Latency Age Child Behavior Problems

The ages between eight and twelve, often referred to as the “latency stage” is a period of vital development for children.  During this time frame, children have a need to be productive and do work on their own. They should be both physically and mentally ready for it.  Interaction with peers at school also plays an imperative role of child development in this stage. For the first time in their lives, children face a wide variety of events to deal with, including academics, group activities, and friends. Difficulty with any of these leads to a sense of inferiority.  Increasing numbers of children become stagnate in their development during this all important stage due to addiction to technology, video game addiction, entitlement, laziness, and poor parenting.

Program for Latency-Age Children

It is essential for the child at this stage to discover pleasure in being productive and the need to succeed. The child's relationship with peers in school and the neighborhood become increasingly important.  The Family Bootcamp is a great intervention for children who have yet to discover the pleasure of productivity and success.  It is a great intervention for children who are struggling to develop relationships with peers.

All children develop at different paces and have unique experiences of growing up. The years when children are aged 8-12 are filled with lots of cognitive, social and emotional changes. Some children may begin physically maturing earlier than others, meaning that hormonal or physical changes in body shape may start to become apparent.  The primary school years are an important time for social interactions and skill building. Children begin to identify their own abilities, and take pride in their achievements. For example, you may see children showing delight in their constructions, coloring, dancing, football, or homework tasks.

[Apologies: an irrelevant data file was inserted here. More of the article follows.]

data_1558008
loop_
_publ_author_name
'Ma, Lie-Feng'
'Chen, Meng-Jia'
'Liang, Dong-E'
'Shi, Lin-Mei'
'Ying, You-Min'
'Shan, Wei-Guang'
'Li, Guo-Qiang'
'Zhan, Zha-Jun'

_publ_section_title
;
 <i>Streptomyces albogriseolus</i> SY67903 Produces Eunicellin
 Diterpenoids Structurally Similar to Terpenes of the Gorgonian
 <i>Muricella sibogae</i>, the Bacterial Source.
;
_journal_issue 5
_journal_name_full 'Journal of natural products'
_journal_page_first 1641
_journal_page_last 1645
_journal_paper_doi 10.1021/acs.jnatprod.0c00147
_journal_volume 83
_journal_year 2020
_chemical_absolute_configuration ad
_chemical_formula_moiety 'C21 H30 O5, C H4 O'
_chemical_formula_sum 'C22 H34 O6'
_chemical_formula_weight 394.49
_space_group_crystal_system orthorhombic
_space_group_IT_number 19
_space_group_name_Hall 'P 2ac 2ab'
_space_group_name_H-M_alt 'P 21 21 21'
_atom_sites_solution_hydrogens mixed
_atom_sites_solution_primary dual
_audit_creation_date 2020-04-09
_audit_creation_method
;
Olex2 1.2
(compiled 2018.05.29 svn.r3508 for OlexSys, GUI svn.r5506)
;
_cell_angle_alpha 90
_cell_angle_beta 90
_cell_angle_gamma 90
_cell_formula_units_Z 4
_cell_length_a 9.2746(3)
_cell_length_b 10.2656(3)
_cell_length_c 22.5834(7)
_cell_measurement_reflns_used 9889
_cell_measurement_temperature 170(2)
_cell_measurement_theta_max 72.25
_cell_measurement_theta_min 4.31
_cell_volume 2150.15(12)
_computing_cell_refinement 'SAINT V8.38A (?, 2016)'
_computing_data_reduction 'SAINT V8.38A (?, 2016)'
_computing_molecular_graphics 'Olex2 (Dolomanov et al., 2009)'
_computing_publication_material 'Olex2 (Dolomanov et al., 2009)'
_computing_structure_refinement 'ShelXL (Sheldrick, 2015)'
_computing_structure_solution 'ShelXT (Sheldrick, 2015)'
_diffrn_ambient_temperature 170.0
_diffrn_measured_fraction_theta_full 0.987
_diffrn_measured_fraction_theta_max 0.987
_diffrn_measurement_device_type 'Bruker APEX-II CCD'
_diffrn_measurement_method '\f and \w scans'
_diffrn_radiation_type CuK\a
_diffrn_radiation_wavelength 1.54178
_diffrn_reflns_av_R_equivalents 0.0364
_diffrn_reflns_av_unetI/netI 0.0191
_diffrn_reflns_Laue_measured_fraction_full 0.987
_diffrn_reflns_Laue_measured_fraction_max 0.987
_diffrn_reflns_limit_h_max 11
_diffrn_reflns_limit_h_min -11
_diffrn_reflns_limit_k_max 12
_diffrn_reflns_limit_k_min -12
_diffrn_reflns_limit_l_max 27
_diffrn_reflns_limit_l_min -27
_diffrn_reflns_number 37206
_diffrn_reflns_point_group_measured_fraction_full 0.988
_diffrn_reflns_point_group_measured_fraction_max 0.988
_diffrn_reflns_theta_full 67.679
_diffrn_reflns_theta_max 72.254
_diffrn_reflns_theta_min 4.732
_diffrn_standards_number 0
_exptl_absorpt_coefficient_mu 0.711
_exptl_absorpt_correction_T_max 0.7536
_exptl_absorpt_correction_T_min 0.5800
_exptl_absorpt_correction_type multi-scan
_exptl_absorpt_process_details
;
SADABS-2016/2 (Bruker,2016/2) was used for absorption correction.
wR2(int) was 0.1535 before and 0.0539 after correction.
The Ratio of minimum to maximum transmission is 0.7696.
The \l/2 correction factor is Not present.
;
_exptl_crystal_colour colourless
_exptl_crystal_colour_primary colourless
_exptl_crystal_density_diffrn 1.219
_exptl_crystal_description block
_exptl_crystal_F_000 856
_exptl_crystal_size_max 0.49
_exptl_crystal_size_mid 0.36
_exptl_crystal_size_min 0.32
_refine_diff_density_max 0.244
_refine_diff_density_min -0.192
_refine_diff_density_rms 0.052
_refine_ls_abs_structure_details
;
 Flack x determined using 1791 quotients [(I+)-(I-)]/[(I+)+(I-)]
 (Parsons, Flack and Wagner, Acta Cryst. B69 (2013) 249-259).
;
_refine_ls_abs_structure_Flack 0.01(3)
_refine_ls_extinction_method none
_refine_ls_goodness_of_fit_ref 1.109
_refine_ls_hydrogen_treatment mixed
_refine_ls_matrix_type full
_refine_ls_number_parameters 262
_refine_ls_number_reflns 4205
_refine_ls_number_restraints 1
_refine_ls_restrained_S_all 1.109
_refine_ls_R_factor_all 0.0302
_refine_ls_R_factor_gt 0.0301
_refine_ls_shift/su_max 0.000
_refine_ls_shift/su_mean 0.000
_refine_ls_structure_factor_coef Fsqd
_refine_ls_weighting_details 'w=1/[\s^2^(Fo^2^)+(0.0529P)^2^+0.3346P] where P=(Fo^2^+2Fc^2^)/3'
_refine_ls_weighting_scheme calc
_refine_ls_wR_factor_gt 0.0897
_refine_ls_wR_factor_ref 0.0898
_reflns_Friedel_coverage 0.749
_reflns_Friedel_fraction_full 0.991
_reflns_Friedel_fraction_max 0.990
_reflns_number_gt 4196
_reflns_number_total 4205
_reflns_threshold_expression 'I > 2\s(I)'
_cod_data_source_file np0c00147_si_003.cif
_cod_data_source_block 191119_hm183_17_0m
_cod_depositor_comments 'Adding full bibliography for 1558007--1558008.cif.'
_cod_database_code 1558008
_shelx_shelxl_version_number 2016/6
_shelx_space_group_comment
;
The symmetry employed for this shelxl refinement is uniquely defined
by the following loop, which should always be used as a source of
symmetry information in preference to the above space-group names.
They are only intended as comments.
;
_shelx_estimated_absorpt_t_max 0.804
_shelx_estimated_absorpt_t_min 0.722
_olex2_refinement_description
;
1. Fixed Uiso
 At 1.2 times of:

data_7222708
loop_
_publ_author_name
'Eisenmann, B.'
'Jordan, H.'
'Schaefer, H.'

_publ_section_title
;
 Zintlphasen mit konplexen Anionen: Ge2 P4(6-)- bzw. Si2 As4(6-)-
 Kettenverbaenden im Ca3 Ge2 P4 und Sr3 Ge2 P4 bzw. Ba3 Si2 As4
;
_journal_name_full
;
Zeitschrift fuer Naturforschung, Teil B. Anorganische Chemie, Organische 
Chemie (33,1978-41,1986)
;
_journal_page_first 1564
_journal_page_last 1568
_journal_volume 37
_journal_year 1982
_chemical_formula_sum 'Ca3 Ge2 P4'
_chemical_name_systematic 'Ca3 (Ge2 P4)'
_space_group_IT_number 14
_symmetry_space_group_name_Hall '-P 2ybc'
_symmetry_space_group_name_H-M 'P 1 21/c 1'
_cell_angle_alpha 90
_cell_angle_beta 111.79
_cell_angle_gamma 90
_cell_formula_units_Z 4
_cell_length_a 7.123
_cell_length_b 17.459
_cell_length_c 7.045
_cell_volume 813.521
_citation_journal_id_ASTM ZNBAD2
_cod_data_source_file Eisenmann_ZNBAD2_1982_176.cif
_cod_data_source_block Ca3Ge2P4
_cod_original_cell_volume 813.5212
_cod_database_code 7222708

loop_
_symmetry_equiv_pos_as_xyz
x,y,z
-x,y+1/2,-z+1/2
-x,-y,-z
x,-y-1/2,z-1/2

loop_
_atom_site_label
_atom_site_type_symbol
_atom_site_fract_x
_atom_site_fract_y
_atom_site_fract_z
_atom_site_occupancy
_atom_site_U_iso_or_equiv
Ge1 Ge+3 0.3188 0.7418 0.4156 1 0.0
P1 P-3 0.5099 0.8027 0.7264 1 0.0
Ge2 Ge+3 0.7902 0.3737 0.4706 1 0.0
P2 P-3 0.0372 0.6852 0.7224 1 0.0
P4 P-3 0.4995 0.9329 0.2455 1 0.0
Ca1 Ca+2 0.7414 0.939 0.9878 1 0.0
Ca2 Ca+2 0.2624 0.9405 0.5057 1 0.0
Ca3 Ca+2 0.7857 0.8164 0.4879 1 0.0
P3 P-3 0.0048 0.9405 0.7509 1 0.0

Cognitively, your child is developing an ability to think in more abstract ways (in terms of ideas or concepts). This means they are moving from thinking about things in concrete or factual ways, and instead beginning to use judgment, creativity and problem solving. For parents this means giving your child the opportunity to ask questions, think about possible outcomes, be creative, and allowing them to explain things that are happening.

This stage is about beginning to develop a sense of self-worth, which continues into adolescence. You may already be starting to see this autonomy in the later primary school-age years (10-12 years), or as children begin high school. Around this time children start to become more independent, and develop a more adult view of the world. This can include having more complex relationships with “best friends” or boyfriends/girlfriends (at this stage most relationships with children of the opposite sex are quite innocent).

The social nature of this stage means that if children feel inadequate or incapable around others, they may have more difficulties later on with self-esteem or confidence. For parents of children 8-12 years, this means providing encouragement, support and belief in what your child can achieve. By doing so, you can help your child to feel confident and not to doubt their own abilities, feelings and experiences.

Program for Child Behavior Problems

For parents it also means understanding that their child’s world is getting bigger. While in early childhood parents may have been their child’s main focus, they are now placed alongside school, friends, sporting teams, and other social activities. This doesn’t mean that you are no longer important; but rather that your child is developing in a normal and healthy way, that includes extending social activities and relationships.

Tips for parents:

Talk to your child about their feelings, their worries, and their hopes and dreams.

Show your child that you are interested in what’s going on for them and who is in their life. This means going along to their sporting games or team events – watch them and encourage their achievements!

Encourage relationships with extended family and others in your child’s social world.

Spend time together as a family, and individually. This can include mealtimes, driving in the car, shopping trips, or a walk to the park.

Ask your child about school, their teachers, and their friends. Keep in regular contact with your child’s teacher about their progress.

Your child will look for more independence so increase their choices and decision-making when you can. This includes giving more responsibility around the home and supporting them with increased school responsibilities.

Remember to offer guidance and keep clear boundaries around behavior. Respond consistently to both good and bad behavior.

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